Ilene R. Prusher is a Jerusalem-based journalist. She is a regular contributor to The Christian Science Monitor and the Financial Times.
I looked up from my rollerblading glide up Ben-Zvi Boulevard to see who was yelling loud enough for me to hear him above The Cranberries playing on my Walkman. "Shabbes! Shabbes!"
High on the roof of an eight-story building, a haredi (ultra-Orthodox) young man berated me to mend my errant ways. Glad to see he had no stones to throw with his words, I shook my head and pressed on along Ben-Zvi, which is more of a travel artery than a neighborhood street, and where light traffic flows steadily every Saturday. That may change, if the Shabbes Screamer and his thousands of allies have their way.
I love Shabbat in Jerusalem--the peace, the slow pace, the melodies that drift from home to home on a summer evening when the balcony doors are open. And after a harried work week, going out for a rollerblade is my rest, my way of enjoying the Sabbath. But my way of enjoying anything Jewish seems to be increasingly irrelevant in Jerusalem, where more than half of the schoolchildren are in ultra-Orthodox schools and their haredi parents have seized more real power than ever before in Israel's history. The coalition of hard-line nationalist and religious Right parties Benjamin Netanyahu pieced together upon his election victory in May not only gave the ultra-Orthodox much more control than is commensurate with their numbers, but emboldened zealots to impose their will freely on the majority.
Teaming up with fundamentalists who think they have a corner on absolute truth helped Netanyahu pave the way to a government that has taken a totally uncompromising approach with the Palestinians and expected them to respond acquiescently. The quick, violent unraveling of the peace process in September was hastened by Orthodox coalition partners who argued that complying with the agreement to redeploy Israeli troops from Hebron would leave the city's 500 Jewish settlers open to attack by the 120,000 Palestinians. More protection for the settlers was one of the controversial demands for changes in the Oslo accords forced on Netanyahu by his ultra-religious ministers.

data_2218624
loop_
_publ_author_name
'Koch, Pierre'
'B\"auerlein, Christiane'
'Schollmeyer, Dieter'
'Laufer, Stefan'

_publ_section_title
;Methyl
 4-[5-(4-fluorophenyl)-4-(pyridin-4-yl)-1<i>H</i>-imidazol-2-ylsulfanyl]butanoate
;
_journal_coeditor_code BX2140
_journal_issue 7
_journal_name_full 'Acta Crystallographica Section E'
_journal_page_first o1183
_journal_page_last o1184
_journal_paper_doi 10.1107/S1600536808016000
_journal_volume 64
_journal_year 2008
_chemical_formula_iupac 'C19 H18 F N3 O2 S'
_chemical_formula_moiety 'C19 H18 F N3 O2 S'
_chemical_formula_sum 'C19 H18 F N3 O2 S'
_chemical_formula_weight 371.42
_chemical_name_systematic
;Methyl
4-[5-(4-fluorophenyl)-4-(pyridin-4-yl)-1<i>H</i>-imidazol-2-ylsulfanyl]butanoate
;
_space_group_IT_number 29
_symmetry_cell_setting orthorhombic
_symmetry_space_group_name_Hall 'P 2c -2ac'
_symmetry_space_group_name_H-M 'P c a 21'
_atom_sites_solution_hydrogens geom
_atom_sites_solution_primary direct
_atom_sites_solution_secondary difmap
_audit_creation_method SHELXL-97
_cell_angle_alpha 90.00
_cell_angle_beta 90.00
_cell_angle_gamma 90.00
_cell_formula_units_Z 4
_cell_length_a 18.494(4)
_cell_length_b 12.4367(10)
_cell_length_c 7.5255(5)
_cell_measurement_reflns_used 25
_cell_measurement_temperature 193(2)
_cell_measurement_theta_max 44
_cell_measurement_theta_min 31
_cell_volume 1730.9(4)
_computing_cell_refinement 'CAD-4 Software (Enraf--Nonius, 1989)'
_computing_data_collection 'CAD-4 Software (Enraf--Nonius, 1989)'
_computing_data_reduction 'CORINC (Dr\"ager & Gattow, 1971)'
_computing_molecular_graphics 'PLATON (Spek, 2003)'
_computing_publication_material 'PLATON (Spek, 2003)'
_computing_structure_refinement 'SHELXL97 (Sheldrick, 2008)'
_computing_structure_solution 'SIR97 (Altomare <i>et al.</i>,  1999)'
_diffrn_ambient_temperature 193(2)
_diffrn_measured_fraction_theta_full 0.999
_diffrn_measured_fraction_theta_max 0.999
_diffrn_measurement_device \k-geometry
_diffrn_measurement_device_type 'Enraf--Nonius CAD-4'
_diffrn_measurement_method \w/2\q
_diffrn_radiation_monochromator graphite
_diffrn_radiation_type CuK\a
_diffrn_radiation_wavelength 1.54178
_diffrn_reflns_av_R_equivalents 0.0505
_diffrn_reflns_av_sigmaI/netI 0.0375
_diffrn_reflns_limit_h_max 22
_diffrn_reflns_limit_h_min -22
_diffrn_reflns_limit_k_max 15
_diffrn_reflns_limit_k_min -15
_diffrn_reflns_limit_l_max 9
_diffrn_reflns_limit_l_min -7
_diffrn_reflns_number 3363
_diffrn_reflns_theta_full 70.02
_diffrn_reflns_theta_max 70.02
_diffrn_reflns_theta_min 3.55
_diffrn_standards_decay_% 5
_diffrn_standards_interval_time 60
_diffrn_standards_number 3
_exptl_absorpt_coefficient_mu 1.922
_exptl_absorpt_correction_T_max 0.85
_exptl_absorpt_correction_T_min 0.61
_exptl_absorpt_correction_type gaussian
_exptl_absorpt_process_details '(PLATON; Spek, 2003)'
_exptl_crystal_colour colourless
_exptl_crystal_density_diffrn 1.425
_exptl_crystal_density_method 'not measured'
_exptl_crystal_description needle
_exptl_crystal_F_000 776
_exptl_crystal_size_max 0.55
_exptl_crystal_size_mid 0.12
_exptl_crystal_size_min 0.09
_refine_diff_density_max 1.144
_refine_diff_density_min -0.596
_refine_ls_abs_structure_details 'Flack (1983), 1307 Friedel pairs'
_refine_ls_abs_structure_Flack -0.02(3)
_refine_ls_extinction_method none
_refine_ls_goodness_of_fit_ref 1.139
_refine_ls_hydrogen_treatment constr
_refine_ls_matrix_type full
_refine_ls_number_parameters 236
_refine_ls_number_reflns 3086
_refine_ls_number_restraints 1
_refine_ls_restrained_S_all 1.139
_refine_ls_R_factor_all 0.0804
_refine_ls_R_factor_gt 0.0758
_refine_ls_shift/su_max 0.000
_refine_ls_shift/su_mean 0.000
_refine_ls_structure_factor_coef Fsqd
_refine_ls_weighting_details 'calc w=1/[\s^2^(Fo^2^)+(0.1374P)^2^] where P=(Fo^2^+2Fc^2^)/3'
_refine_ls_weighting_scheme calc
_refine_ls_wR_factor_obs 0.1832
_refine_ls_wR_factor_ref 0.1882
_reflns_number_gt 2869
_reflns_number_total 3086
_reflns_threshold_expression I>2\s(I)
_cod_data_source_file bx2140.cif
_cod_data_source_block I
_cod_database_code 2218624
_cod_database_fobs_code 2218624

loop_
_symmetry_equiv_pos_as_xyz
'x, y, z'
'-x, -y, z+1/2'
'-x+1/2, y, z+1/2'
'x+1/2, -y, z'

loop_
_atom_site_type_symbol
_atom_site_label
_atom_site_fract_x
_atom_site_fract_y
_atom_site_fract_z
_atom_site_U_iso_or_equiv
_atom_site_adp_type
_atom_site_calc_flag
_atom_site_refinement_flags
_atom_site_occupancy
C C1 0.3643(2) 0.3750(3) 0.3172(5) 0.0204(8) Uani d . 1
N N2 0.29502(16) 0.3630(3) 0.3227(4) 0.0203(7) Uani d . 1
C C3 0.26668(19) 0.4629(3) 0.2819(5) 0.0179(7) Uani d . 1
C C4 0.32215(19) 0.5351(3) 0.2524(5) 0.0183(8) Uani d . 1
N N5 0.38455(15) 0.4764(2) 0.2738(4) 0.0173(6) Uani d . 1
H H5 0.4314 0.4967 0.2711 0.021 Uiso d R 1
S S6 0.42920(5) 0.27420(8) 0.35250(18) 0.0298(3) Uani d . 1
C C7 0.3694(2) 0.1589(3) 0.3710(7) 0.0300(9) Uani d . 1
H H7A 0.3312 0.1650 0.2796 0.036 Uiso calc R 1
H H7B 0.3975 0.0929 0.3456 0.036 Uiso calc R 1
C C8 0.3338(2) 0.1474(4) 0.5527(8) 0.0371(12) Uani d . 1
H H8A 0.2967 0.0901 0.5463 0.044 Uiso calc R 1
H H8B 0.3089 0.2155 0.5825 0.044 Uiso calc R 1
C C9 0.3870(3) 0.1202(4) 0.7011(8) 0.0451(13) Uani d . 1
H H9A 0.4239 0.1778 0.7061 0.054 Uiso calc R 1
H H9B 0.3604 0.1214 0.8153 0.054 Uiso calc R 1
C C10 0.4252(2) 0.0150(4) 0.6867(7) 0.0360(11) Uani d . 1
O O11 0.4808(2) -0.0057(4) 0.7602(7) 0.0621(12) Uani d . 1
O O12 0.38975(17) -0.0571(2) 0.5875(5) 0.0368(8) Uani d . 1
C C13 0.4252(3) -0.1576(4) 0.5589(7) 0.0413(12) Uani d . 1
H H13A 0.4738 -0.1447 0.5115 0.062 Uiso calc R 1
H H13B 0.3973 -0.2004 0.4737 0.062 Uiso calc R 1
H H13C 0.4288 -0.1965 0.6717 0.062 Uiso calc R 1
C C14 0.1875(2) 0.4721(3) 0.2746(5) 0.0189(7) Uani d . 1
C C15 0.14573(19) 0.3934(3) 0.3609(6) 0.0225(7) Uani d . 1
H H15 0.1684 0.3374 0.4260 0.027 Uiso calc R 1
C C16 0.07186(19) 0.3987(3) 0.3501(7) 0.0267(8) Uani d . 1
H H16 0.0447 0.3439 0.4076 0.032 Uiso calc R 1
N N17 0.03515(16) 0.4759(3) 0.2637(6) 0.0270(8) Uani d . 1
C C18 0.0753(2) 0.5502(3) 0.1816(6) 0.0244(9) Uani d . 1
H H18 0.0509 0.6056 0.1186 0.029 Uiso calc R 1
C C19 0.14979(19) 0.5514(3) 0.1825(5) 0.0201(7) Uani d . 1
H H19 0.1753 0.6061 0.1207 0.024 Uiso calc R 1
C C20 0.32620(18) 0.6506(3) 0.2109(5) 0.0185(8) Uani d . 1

To be fair, Netanyahu's government is hardly pioneering in its deal-making with the religious Right. David Ben-Gurion, Israel's first prime minister, bowed to the demands of the Orthodox in order to hold his coalition together. Viewing them as the guardians of the faith, he agreed to let them establish an Orthodox monopoly over religious affairs that still exists.
Close to half a century later, however, the men in black want more than just money for their schools and control over womb-to-tomb Jewish rituals. They want major roads to close on Shabbat, women to dress conservatively, and halakha (religious law) in general to prevail over civil liberties. It is only Netanyahu's luck that he has become the first-ever directly elected prime minister. A choice that some Israelis deemed wise at the time has proven to have factionalized, not consolidated, an already divisive political spectrum, giving an easier platform to the fringes.
In the face of a growing vigilantism of the haredim, Netanyahu has remained virtually silent. So have the bulk of religious Israelis, who do not spend their Shabbat throwing stones and plotting ways to compel all of Israel to comply with halakha. Many secularists and pluralists fear that the haredim want to turn Israel into a Jewish Iran.
On the face of it, comparison to Iran seems preposterous and ironic. Yet, there are already threads of prototheocracy emerging in Jerusalem. In the three months after Netanyahu wrested power from his Labor Party predecessor Shimon Peres, more than two dozen "immodestly dressed" Israeli women were attacked or had their car windows smashed by Orthodox men acting as self-appointed morality police like the mutawain that roam Saudi Arabia. …